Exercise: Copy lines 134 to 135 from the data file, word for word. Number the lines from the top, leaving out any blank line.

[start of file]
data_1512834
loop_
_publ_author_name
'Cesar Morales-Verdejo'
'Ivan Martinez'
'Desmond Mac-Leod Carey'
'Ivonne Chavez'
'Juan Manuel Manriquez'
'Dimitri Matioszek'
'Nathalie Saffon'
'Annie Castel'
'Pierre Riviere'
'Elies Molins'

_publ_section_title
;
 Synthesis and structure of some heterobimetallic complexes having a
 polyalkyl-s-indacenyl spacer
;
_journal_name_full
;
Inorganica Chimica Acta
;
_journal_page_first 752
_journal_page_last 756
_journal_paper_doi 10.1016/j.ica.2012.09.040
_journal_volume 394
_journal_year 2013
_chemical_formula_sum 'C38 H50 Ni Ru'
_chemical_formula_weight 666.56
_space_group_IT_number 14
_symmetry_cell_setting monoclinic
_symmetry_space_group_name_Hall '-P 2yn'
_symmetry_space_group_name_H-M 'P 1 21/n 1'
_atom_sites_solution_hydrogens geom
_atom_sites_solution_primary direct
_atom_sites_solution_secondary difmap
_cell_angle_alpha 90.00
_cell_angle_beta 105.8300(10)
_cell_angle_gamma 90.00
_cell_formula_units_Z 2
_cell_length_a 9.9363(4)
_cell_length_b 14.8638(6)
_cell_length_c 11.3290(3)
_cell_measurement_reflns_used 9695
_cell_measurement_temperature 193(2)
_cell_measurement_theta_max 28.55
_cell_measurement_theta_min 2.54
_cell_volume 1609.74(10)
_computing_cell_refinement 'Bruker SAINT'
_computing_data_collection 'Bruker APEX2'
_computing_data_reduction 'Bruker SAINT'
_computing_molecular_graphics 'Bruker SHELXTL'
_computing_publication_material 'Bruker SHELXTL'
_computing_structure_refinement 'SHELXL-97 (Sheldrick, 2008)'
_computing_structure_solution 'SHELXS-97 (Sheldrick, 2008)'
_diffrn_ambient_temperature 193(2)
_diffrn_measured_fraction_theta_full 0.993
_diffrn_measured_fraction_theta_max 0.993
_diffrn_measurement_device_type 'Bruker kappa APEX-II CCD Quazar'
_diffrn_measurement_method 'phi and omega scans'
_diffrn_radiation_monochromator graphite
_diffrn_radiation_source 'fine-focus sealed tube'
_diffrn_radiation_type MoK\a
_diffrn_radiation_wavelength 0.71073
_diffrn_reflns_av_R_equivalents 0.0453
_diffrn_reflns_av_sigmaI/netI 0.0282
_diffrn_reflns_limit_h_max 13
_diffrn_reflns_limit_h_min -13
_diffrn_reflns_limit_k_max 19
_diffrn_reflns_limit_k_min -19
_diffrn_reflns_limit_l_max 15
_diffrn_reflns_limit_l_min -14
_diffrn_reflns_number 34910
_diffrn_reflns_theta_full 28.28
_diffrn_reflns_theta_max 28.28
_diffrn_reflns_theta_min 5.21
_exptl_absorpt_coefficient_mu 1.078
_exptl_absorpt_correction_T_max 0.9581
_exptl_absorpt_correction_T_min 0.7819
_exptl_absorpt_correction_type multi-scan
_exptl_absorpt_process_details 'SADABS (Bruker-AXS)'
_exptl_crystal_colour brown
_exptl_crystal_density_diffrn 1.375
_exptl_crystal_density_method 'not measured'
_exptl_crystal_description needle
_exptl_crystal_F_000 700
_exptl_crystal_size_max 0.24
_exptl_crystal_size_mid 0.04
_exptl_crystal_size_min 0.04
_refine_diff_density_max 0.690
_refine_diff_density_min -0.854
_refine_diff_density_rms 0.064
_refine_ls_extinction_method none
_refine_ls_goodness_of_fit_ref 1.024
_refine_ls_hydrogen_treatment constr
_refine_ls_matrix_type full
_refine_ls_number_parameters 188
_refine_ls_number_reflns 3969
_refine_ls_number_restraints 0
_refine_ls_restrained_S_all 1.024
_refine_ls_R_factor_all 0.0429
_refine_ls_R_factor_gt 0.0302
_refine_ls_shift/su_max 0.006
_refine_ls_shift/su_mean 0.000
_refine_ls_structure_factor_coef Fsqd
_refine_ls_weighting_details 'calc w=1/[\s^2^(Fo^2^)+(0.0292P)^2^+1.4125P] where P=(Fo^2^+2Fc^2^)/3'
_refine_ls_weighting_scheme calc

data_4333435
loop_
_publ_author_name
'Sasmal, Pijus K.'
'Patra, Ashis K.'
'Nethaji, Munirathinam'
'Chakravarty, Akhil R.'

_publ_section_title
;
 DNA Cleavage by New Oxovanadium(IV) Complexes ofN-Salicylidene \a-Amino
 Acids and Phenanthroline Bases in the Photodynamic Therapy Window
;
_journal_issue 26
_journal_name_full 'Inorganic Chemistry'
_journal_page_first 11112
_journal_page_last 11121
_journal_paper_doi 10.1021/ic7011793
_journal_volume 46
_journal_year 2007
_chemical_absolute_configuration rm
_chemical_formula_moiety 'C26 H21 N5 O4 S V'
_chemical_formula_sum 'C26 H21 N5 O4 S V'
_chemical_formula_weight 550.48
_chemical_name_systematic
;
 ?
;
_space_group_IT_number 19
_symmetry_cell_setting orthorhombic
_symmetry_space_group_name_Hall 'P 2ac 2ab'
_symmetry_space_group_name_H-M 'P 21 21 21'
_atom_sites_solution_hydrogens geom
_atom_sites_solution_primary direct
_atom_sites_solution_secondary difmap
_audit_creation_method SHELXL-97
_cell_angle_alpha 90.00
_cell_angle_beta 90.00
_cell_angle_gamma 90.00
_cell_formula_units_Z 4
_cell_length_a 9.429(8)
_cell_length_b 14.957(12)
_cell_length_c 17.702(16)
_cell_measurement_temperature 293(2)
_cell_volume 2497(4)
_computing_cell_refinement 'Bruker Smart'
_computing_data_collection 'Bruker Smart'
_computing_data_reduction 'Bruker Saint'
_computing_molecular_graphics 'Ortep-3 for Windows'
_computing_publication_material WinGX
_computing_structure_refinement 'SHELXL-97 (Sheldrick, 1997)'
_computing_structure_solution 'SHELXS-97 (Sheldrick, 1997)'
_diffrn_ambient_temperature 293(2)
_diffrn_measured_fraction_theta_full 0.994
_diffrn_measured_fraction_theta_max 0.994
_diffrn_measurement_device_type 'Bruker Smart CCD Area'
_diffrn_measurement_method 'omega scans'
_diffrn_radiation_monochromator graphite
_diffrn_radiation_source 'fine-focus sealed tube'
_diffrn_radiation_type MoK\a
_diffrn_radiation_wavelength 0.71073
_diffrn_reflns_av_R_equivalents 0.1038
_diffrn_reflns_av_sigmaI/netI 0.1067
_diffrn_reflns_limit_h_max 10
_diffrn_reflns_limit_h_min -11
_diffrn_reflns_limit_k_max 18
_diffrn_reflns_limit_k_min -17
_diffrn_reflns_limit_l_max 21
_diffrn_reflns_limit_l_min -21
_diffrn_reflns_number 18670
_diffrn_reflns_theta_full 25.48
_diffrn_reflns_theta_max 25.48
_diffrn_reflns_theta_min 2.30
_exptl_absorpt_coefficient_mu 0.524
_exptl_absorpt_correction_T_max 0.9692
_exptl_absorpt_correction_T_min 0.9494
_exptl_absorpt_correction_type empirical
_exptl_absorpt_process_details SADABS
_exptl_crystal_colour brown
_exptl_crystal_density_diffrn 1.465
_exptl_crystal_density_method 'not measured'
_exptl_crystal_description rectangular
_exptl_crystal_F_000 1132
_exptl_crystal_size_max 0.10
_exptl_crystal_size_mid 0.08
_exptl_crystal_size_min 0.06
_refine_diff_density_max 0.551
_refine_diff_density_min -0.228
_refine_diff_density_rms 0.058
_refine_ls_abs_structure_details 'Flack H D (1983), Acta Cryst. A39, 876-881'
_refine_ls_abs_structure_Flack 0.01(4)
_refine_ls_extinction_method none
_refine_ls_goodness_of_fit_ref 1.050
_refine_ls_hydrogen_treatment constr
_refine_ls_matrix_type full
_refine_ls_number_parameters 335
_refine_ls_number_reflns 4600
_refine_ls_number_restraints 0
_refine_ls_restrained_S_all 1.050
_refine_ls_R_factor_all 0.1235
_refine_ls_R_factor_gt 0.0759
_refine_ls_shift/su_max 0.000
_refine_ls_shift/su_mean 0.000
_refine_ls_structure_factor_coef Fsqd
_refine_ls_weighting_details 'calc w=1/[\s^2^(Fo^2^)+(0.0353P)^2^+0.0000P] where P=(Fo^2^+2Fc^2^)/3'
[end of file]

;
_space_group_IT_number 19